(2) ⇒ (1) Suppose that on , where and . Since

we have

where . It follows that T∗k(T∗2T2 − 2T∗T + I)Tk = 0 on . Thus T is a k-quasi-2-isometric operator.               ☐

Corollary 2.2. If is a k-quasi-2-isometric operator and T1 is invertible, then T is similar to a direct sum of a 2-isometric operator and a nilpotent operator.

Proof. Since T1 is invertible, we have σ(T1) ∩ σ(T3) = φ. Then there exists an operator S such that T1S − ST3 = T2 [15]. Since , it follows that

              ☐

Corollary 2.3. If T is a k-quasi-2-isometric operator and R(Tk ) is dense, then T is a 2-isometric operator.

Proof. This is a result of Theorem 2.1.               ☐

Corollary 2.4. If T is a k-quasi-2-isometric operator, then so is Tn for every natural number n.

Proof. We decompose T as

on .

Then by Theorem 2.1, . Hence T1 is a 2-isometric operator, by [14, Theorem 2.1], is a 2-isometric operator. Since

Tn is a k-quasi-2-isometric operator for every natural number n by Theorem 2.1.               ☐

Lemma 2.5. T is a k-quasi-2-isometric operator if and only if

for every x ∈ H.

Theorem 2.6. Let T be a k-quasi-2-isometric operator and M be an invariant subspace for T. Then the restriction T|M is also a k-quasi-2-isometric operator.

Proof. For x ∈ M, we have

Thus T|M is a k-quasi-2-isometric operator.               ☐

Example 2.7. Given a bounded sequence α : α0, α1, α2, . . . (called weights), the unilateral weighted shift Wα associated with α is the operator on l2 defined by Wαen = αnen+1 for all n ≥ 0, where is the canonical orthogonal basis for l2 and |αn| ≠ 0 for each n ≥ 0. Then the following statement holds: Wα is a k-quasi-2-isometric operator if and only if

where

Proof. By calculation, , by definition, Wα is a k-quasi-2-isometric operator if and only if               ☐

Remark 2.8. Let Wα be the unilateral weighted shift with weight sequence (αn)n≥0 and |αn| ≠ 0 for each n ≥ 0. From Example 2.7 we obtain the following characterizations:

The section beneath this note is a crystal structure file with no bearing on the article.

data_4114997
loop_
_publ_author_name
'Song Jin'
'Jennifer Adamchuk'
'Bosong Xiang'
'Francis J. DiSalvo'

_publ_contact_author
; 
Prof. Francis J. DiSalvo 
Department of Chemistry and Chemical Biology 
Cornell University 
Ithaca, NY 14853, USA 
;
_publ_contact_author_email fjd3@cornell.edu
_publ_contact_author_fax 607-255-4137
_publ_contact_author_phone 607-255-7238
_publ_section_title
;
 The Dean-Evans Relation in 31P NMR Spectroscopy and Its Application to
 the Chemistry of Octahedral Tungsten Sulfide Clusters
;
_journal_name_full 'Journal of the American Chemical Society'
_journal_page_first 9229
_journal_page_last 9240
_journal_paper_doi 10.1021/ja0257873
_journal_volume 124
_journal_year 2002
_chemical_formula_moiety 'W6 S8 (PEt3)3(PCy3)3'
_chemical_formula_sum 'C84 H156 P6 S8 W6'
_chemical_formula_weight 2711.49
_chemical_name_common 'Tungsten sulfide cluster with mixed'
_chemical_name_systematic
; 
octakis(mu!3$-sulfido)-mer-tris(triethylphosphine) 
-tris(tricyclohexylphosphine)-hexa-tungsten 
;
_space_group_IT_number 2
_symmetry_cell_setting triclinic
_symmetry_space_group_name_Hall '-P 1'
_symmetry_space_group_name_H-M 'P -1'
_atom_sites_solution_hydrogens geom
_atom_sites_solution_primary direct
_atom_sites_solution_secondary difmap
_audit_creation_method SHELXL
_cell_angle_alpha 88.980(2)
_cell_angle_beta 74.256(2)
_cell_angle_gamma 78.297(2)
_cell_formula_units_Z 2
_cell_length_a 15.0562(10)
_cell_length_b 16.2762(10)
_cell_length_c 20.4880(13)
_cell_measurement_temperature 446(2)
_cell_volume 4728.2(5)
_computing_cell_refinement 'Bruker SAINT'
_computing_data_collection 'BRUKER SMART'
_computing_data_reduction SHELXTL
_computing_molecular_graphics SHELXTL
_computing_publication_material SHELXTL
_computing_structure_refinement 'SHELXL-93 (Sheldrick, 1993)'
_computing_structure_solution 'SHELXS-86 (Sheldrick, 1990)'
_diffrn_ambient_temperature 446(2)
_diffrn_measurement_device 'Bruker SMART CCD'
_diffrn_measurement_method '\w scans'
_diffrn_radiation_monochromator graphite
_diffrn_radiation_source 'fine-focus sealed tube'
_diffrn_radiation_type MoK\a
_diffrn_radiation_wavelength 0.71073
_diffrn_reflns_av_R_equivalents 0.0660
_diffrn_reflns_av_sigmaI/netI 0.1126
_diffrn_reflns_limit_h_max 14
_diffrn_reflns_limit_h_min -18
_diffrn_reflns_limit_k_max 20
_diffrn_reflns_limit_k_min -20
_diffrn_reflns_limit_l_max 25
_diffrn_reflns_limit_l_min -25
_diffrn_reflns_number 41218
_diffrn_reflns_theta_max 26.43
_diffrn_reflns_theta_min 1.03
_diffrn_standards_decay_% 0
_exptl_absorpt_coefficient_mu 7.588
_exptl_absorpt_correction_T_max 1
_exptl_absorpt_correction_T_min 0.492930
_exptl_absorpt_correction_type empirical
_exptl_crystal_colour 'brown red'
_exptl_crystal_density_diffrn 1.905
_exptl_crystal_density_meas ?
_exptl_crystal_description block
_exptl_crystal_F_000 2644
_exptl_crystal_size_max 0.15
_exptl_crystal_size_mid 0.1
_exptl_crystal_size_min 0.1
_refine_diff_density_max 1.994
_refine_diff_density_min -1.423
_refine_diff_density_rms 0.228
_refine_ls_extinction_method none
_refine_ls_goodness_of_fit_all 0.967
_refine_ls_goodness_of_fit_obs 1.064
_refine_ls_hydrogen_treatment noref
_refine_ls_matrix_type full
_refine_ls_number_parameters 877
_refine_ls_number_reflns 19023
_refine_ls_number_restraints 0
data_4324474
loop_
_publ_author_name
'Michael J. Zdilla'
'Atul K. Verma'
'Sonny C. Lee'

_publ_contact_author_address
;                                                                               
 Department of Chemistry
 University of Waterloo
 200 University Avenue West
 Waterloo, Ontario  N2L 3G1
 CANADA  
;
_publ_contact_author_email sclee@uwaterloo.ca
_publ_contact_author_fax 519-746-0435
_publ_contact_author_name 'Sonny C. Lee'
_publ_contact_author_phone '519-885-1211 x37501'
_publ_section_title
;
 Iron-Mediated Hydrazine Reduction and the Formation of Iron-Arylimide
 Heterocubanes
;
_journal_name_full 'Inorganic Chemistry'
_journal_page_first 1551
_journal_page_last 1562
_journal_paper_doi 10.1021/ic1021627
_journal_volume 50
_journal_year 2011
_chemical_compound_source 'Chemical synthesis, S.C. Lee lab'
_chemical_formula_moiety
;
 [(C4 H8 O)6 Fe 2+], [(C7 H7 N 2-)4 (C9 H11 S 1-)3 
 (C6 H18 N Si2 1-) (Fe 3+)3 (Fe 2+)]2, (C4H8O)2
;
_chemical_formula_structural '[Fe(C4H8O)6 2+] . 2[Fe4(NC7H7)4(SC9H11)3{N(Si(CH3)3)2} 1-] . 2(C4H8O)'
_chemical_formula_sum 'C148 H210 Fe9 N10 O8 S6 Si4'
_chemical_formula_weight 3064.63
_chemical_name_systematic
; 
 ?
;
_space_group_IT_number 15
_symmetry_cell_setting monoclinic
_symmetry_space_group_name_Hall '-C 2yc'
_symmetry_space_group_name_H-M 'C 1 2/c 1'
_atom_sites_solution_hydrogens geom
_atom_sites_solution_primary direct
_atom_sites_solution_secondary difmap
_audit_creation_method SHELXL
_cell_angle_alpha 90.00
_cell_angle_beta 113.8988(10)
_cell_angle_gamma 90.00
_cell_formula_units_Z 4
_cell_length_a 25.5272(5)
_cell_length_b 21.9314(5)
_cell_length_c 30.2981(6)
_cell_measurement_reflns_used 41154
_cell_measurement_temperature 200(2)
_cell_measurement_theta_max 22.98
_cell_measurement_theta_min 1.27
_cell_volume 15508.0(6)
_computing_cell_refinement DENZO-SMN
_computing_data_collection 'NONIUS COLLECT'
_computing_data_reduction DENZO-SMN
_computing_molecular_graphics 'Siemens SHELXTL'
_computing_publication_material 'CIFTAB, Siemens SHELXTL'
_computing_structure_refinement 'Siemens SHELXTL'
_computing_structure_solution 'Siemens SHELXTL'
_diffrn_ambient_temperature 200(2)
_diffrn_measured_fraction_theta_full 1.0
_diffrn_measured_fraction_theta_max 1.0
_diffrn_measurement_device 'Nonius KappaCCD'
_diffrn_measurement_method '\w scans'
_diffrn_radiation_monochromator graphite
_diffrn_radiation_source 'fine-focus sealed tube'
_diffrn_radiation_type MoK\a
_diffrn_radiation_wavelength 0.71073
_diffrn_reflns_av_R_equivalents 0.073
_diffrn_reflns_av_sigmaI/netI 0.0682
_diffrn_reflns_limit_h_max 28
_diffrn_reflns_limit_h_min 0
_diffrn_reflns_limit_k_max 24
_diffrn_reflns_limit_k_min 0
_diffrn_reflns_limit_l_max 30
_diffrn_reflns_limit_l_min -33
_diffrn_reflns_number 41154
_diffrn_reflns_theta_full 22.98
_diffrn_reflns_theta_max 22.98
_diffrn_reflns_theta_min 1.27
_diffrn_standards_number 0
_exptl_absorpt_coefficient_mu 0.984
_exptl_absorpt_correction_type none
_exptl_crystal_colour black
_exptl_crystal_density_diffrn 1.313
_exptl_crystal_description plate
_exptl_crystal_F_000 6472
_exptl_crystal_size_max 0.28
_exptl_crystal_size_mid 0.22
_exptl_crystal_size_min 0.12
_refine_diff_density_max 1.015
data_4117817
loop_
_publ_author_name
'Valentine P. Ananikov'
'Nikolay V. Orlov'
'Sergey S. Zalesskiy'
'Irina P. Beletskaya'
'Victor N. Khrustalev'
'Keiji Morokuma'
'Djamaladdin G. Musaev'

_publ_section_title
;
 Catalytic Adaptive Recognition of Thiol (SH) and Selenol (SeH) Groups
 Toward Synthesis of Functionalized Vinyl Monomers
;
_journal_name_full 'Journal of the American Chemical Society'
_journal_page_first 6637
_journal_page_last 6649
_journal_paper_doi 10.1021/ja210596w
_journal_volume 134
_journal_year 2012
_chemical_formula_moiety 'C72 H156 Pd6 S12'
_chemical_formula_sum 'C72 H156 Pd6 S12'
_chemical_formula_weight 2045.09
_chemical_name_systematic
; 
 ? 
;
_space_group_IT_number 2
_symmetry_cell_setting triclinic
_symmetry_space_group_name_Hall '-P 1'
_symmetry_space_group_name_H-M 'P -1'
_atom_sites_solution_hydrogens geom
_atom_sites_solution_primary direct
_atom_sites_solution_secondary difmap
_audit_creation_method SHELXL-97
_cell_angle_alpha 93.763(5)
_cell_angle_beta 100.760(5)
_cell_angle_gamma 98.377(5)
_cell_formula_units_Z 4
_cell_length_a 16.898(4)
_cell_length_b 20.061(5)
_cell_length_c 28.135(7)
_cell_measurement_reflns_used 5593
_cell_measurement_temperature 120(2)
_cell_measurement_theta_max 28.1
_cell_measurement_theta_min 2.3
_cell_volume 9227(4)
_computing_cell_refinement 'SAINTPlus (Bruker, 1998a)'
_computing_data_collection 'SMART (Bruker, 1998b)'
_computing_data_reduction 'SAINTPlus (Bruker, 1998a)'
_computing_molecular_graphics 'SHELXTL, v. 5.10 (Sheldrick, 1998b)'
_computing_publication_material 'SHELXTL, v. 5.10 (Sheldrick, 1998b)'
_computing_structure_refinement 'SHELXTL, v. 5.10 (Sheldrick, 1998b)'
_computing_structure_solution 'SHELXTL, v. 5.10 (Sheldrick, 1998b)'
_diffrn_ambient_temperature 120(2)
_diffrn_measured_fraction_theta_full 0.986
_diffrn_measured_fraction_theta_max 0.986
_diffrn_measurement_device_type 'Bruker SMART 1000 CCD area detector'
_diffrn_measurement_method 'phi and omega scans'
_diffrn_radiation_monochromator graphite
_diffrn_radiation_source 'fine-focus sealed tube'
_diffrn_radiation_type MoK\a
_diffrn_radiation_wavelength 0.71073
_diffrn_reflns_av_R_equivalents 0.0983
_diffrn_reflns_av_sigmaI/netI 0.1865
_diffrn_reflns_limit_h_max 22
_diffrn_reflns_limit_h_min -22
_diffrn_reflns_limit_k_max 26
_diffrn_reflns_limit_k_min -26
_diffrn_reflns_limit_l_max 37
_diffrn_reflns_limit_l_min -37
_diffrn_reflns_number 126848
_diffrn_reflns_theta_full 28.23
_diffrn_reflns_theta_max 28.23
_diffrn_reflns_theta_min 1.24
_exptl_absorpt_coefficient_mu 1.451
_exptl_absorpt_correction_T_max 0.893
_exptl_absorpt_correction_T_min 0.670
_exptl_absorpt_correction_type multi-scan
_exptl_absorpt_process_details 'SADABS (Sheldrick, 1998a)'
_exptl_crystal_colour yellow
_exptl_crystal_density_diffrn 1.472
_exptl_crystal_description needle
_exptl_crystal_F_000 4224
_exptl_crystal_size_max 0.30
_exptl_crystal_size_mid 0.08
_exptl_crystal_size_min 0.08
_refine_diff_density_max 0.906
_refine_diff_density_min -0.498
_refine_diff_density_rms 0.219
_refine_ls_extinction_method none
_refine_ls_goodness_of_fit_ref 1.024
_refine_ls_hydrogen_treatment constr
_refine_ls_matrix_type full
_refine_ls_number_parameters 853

1. Wα is a k-quasi-2-isometric operator if and only if

for n ≥ k.

2. {|αn|} is a decreasing sequence of real numbers converging to 1 for n ≥ k.

3. for n ≥ k + 1.

4. Let 2 = |αk|, 1 = |αk+1| = |αk+2| = |αk+3| = ⋯. Then Wα is a (k + 1)-quasi-2-isometric operator but not a k-quasi-2-isometric operator.

In the sequel, we focus on polynomially k-quasi-2-isometric operators.

We say that T is a polynomially k-quasi-2-isometric operator if there exists a nonconstant complex polynomial p such that p(T) is a k-quasi-2-isometric operator. It is clear that a k-quasi-2-isometric operator is a polynomially k-quasi-2-isometric operator. The following example provides an operator which is a polynomially k-quasi-2-isometric operator but not a k-quasi-2-isometric operator.

Example 2.9. Let Then T is a polynomially k-quasi- 2-isometric operator but not a k-quasi-2-isometric operator.

Proof. Since

we have

Then

Therefore T is not a k-quasi-2-isometric operator.

On the other hand, consider the complex polynomial h(z) = (z − 1)2 + 1. Then h(T) = I, and hence T is a polynomially k-quasi-2-isometric operator.               ☐

Recall that an operator T is said to be isoloid if every isolated point of σ(T) is an eigenvalue of T and polaroid if every isolated point of σ(T) is a pole of the resolvent of T. In general, if T is polaroid, then it is isoloid. However, the converse is not true.

Theorem 2.10. Let T be a polynomially k-quasi-2-isometric operator. Then T is polaroid.

Proof. We first show that a k-quasi-2-isometric operator is polaroid. We consider the following two cases: Case I: If the range of Tk is dense, then T is a 2-isometric operator, T is polaroid. Since an invertible 2-isometric operator is a unitary operator by [2, Proposition 1.23], and if T is a non-invertible 2-isometric operator, then isoσ(T) is empty.

Case II: If the range of Tk is not dense, by Theorem 2.1, we have

Let λ ∈ isoσ(T). Suppose that T1 is a non-invertible 2-isometric operator. Then σ(T) = D, where D is the closed unit disk. Since σ(T) = σ(T1) ∪ {0}, we have isoσ(T) is empty; thus T1 is a invertible 2-isometric operator and λ ∈ isoσ(T1) or λ = 0, T1 is a unitary operator, T3 is nilpotent. It is easy to prove that T − λ has finite ascent and descent, i.e., λ is a pole of the resolvent of T, therefore T is polaroid.